Teddy Atlas offers theory on Israel Adesanya’s UFC 293 fall to Sean Strickland

Sean Strickland was in the middle of one of his rants during UFC 293 fight week when Teddy Atlas voiced a thought.

“You know what I said? I said maybe, just maybe, crazy like a fox,” Atlas said on the post-show for Sunday’s pay-per-view event.

Strickland upended the UFC middleweight division with a unanimous decision over Israel Adesanya. He was as high as a +600 underdog to defeat the two-time middleweight champion. But the shocking thing about it was that he didn’t struggle much to wrest the belt from “The Last Stylebender,” who was soundly outstruck en route to 49-46 scorecards for the challenger.

As loud as Strickland was outside the cage, inside it he was methodical and effective.

“We all knew that obviously Izzy was the more dynamic talent here, and a different kind of striker, almost one in a millennium,” Atlas said. “Almost makes you think about Anderson Silva, guys like that, that kind of pure ability to make his own music, as I was saying yesterday. But this guy kinda pulled the plug out of the music, and really cut off the music, and he did it in a simple way, in a conventional way, in a basic way.

“Basic is good sometimes. He did it with a jab — he set the table with the jab, and he ate with the right hand all night long. And as far as defense, he didn’t forget about that. That was his offense, very simple, not complex, but efficient, effective.

“But his defense? Just stepping out of range, just controlling range, being calm in an un-calm environment, and just getting a little out of range, a little bit back in — not too much out, just enough to make him miss, and then close enough where he could come back with that jab and control and dictate. The greatest thing about him tonight, he was steady. Sometimes steady is better than flashy, better than fast, better than electric, you know? No music tonight. It was quiet.”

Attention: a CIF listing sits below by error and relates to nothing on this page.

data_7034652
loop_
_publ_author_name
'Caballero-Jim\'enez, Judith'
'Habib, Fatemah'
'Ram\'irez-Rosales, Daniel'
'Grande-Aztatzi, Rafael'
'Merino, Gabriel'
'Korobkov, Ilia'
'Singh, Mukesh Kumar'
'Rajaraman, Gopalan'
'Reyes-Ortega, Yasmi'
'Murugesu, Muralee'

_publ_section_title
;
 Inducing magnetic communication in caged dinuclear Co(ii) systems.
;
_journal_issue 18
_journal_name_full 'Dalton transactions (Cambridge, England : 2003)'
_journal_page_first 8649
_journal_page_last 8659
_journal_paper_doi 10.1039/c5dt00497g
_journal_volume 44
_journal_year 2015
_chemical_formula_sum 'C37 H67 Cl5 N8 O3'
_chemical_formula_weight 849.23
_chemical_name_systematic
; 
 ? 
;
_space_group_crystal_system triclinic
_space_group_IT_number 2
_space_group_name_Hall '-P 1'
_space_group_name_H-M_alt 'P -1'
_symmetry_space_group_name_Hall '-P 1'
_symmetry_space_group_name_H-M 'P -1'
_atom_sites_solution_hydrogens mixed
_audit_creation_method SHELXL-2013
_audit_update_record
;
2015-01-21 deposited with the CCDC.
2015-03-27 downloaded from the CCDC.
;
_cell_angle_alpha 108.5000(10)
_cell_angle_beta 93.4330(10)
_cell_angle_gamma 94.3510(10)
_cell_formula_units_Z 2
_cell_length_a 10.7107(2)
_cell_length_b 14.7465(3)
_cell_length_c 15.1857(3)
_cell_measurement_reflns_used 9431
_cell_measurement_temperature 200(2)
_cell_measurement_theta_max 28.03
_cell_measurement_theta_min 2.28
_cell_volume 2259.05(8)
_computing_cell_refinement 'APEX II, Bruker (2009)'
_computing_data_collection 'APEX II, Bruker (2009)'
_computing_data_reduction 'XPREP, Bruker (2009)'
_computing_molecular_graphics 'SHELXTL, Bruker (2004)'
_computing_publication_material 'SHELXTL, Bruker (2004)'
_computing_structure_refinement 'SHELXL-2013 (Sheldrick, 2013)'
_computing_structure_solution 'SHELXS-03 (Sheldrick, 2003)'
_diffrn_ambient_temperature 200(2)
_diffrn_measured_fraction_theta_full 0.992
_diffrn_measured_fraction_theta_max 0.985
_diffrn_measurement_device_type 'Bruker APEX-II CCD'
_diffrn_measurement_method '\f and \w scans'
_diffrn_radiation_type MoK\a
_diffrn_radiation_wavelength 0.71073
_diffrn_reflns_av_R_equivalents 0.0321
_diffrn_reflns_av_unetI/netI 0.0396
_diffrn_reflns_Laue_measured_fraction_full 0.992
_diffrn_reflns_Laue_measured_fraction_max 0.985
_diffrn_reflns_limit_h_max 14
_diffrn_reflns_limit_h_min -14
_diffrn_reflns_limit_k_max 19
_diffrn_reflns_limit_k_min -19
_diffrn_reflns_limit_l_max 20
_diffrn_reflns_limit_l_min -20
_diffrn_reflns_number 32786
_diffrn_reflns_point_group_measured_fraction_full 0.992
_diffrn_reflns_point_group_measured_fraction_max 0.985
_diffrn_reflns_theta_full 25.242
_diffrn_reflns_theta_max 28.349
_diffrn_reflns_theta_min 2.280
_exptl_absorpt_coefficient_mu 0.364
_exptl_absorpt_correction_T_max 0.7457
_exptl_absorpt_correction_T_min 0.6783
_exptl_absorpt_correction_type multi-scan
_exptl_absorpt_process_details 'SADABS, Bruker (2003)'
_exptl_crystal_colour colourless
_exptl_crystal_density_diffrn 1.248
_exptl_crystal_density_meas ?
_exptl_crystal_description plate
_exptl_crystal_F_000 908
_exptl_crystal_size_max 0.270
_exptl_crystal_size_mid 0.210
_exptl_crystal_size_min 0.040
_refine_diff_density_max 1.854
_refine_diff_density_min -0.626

Adesanya suffered his second loss as a middleweight and ceded the UFC title for the second time in one year. Strickland dropped the champion cleanly in the first round, coming seconds away from stopping the fight. Adesanya recovered, but he was never able to get back into the fight.

UFC President Dana White called for an immediate rematch between the middleweights and was at a loss at what happened to Adesanya. For Atlas, it was simply a matter of missing fundamentals.

“In boxing and in my world, we would have been saying [Adesanya] needs to put the left behind the right hand,” Atlas said. “Because you can block so many, but then if you put enough together while the guy’s handcuffed, you can get to him, because when the guy’s blocking too many, he’s handcuffed too long, he can’t do nothing, [and] eventually, you get through.

“He didn’t put that extra punch together, and I’m taking nothing away, obviously, from Strickland, but that helped a little bit. And one other thing about Strickland, he doesn’t beat himself. There’s something to be said [for that]. He’s changed. I was even saying in my podcast, and I was even tweeting it out during the week where he’s changed. He’s made a transition, where he’s not the caveman no more. He’s got that club, but he don’t got the torch no more. He’s got a flashlight now.”

And with that simple tool, Strickland pulled off the biggest title upset in middleweight history, according to the post-show broadcast.

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